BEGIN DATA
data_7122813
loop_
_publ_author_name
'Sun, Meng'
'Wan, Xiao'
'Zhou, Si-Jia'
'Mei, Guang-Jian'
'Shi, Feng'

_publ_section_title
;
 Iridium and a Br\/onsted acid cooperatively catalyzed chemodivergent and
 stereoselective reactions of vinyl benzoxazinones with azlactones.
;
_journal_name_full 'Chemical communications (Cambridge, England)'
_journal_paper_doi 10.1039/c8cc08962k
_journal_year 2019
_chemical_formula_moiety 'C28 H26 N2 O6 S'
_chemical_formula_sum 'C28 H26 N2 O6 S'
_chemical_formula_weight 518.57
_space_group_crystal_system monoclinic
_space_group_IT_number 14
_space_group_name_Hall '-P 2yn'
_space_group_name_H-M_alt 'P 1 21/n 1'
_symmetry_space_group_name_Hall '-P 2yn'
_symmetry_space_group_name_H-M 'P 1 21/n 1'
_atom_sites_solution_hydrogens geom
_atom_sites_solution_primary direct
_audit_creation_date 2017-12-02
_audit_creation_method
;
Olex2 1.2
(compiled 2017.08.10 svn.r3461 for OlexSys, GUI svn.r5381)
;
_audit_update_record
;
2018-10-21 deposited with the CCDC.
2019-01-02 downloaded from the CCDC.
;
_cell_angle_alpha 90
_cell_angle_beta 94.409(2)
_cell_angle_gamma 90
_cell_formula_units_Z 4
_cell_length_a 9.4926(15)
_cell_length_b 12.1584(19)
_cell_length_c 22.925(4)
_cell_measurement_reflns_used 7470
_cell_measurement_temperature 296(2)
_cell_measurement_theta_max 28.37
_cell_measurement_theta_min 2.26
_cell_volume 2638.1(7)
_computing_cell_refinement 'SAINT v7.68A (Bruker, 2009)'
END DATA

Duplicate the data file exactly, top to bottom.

data_7122813
loop_
_publ_author_name
'Sun, Meng'
'Wan, Xiao'
'Zhou, Si-Jia'
'Mei, Guang-Jian'
'Shi, Feng'

_publ_section_title
;
 Iridium and a Br\/onsted acid cooperatively catalyzed chemodivergent and
 stereoselective reactions of vinyl benzoxazinones with azlactones.
;
_journal_name_full 'Chemical communications (Cambridge, England)'
_journal_paper_doi 10.1039/c8cc08962k
_journal_year 2019
_chemical_formula_moiety 'C28 H26 N2 O6 S'
_chemical_formula_sum 'C28 H26 N2 O6 S'
_chemical_formula_weight 518.57
_space_group_crystal_system monoclinic
_space_group_IT_number 14
_space_group_name_Hall '-P 2yn'
_space_group_name_H-M_alt 'P 1 21/n 1'
_symmetry_space_group_name_Hall '-P 2yn'
_symmetry_space_group_name_H-M 'P 1 21/n 1'
_atom_sites_solution_hydrogens geom
_atom_sites_solution_primary direct
_audit_creation_date 2017-12-02
_audit_creation_method
;
Olex2 1.2
(compiled 2017.08.10 svn.r3461 for OlexSys, GUI svn.r5381)
;
_audit_update_record
;
2018-10-21 deposited with the CCDC.
2019-01-02 downloaded from the CCDC.
;
_cell_angle_alpha 90
_cell_angle_beta 94.409(2)
_cell_angle_gamma 90
_cell_formula_units_Z 4
_cell_length_a 9.4926(15)
_cell_length_b 12.1584(19)
_cell_length_c 22.925(4)
_cell_measurement_reflns_used 7470
_cell_measurement_temperature 296(2)
_cell_measurement_theta_max 28.37
_cell_measurement_theta_min 2.26
_cell_volume 2638.1(7)
_computing_cell_refinement 'SAINT v7.68A (Bruker, 2009)'